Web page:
Perovskites are an even better solar cell material than previously believedFebruary 24, 2023
This alternative to silicon was already seen as promising, but researchers now see even more benefits.
Until now, silicon has been the standard solar cell semiconducting material, but perovskites have been increasingly drawing the spotlight. Now, researchers have discovered that there are even greater benefits to this alternative choice than previously known.
Silicon is abundant and naturally occurring, but it is also costly to mine and purify for its applications.
Silicon is a material used as a standard for solar cell, semiconductor chips, central processing units (CPUs) for computers, detectors and other applications. Its natural abundance makes it highly appealing for this purpose, but the cost of mining and purifying it is certainly a drawback. Perovskites have been drawing the eye of researchers around the world and the list of benefits of choosing them as an alternative is becoming increasingly long.
Perovskites are a type of materials that received their name due to their crystalline structure. They have been proving themselves as highly promising in recent years, particularly as they are considerably less expensive than silicon and are just as efficient as an alternative in the same applications.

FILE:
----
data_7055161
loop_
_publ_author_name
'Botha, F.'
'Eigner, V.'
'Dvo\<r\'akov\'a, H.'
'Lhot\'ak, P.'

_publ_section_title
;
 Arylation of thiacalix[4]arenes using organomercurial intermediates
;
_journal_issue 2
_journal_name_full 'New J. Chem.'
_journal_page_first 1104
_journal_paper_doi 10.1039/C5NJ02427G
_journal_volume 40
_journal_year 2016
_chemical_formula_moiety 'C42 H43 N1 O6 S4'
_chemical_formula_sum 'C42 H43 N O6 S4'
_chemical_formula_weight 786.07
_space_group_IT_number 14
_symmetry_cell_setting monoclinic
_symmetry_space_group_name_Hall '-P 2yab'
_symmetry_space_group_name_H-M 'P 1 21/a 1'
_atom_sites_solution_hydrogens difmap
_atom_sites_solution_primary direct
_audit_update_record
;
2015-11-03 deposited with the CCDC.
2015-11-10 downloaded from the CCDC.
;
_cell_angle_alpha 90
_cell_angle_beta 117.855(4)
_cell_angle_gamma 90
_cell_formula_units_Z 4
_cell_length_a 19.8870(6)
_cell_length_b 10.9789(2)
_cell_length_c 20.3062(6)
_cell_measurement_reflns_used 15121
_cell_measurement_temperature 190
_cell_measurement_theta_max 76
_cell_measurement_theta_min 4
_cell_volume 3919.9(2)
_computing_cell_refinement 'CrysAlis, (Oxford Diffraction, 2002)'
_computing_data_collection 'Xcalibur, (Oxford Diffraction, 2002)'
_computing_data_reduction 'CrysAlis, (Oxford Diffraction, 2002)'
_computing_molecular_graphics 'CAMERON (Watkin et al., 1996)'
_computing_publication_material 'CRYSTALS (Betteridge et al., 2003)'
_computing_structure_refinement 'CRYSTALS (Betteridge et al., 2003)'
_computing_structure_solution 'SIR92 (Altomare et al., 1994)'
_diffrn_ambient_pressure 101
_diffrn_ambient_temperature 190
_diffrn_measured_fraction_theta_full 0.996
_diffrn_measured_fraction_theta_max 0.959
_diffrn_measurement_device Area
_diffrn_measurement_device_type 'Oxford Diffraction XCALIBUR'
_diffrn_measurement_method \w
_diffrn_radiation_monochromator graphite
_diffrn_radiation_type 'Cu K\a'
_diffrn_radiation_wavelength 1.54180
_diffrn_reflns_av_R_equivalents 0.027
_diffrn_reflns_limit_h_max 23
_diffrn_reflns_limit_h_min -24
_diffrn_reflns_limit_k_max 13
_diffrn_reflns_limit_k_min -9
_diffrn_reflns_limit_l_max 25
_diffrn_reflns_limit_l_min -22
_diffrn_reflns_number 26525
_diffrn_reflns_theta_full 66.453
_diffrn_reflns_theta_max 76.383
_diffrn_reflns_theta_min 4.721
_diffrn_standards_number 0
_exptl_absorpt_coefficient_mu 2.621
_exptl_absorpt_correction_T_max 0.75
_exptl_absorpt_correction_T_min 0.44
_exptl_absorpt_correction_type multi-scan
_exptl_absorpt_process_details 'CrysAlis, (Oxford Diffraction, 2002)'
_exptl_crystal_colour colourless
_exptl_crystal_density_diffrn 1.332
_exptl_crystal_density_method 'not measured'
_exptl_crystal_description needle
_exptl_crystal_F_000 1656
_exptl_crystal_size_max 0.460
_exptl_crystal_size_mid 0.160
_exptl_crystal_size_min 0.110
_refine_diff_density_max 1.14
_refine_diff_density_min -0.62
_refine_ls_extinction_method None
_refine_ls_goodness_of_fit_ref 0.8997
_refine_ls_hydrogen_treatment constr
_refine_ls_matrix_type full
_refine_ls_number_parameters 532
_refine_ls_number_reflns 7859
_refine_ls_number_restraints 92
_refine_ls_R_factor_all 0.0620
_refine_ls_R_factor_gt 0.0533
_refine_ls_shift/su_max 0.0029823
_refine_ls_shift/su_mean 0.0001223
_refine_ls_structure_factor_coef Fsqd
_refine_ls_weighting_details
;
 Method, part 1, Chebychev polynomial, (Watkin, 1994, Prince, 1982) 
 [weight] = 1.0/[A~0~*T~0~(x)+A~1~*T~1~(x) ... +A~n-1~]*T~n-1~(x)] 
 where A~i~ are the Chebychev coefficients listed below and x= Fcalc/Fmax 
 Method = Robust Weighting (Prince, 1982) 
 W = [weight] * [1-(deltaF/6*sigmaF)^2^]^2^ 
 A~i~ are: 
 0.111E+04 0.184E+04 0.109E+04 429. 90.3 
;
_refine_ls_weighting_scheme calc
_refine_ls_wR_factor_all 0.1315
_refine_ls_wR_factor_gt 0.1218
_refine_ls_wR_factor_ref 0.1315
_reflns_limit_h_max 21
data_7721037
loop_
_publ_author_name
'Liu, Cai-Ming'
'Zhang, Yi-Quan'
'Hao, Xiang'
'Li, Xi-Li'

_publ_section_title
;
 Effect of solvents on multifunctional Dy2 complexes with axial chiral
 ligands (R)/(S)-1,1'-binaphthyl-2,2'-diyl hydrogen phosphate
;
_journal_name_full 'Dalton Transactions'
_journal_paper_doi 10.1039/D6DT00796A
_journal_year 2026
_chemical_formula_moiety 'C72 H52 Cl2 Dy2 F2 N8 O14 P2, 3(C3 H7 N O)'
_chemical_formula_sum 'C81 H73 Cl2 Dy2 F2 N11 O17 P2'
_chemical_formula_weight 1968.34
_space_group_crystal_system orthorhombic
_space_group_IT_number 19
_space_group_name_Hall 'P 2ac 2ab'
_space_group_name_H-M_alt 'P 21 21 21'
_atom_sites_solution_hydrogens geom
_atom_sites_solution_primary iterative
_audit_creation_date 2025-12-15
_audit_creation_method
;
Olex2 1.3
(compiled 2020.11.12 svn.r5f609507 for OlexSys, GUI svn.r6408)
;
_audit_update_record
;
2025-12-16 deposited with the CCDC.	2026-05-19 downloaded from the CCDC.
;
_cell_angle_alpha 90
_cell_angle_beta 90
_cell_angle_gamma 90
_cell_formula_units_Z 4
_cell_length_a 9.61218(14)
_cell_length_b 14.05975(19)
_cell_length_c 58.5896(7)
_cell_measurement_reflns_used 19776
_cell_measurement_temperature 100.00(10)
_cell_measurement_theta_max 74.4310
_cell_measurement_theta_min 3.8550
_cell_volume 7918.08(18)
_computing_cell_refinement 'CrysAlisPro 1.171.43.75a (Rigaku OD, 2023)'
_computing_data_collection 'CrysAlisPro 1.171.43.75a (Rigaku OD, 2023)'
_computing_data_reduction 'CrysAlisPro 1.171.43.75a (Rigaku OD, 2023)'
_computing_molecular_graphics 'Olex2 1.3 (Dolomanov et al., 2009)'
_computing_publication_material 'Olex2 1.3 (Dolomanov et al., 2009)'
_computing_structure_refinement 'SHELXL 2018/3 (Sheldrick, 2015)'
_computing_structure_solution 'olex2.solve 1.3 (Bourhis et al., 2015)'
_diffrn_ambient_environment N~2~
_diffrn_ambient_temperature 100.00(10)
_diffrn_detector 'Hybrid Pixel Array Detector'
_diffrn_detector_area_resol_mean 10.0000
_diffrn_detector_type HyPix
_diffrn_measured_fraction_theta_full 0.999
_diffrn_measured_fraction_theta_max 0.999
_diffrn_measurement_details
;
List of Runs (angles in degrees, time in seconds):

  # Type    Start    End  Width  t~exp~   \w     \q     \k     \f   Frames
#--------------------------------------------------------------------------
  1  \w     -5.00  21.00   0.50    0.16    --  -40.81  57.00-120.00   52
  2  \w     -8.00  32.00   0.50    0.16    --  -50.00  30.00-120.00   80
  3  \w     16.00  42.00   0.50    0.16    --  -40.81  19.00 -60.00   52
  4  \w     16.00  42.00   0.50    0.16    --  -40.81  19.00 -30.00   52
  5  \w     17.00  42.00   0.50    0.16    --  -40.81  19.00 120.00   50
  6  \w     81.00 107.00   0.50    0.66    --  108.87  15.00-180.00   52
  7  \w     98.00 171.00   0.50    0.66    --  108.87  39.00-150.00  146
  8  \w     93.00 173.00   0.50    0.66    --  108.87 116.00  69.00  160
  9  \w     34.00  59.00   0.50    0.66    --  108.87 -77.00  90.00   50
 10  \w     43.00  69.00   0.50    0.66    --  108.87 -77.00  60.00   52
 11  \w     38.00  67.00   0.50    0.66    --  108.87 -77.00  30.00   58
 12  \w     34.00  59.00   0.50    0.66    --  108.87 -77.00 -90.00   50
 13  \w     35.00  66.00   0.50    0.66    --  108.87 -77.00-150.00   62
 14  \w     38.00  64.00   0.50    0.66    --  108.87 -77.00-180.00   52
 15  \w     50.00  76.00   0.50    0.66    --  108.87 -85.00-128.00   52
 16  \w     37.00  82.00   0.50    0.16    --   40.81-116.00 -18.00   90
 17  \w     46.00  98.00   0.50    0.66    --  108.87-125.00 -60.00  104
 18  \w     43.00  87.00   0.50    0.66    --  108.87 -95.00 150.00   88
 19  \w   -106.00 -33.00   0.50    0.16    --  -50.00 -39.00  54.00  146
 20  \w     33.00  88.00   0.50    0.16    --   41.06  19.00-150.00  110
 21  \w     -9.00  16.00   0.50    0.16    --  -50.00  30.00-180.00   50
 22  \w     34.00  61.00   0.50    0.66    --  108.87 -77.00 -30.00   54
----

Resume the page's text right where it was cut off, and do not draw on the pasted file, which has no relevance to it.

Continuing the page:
A new study led by an optics professor from the University of Rochester, Chunlei Guo, now indicates that perovskites could become substantially more efficient than silicon. The study findings were published in the Nature Photonics journal.
The researchers took a physics-based approach to examining the potential for solar cell and other applications.
Usually, researchers synthesize perovskites in a wet lab. From there, they use what they have produced to apply it as a film onto a glass substrate. They can then explore the different applications for what they have created.
In Guo’s research, he has proposed a new approach based on physics. Instead of using glass, a layer of metal or alternating layers of metal and dielectric material were used. The research team discovered that they were able to achieve an improvement in perovskite’s light conversion efficiency by 250 percent. This would be a particularly meaningful development for the improvement of the solar cell.
“No one else has come to this observation in perovskites” said Guo. “All of a sudden, we can put a metal platform under a perovskite, utterly changing the interaction of the electrons within the perovskite. Thus, we use a physical method to engineer that interaction.”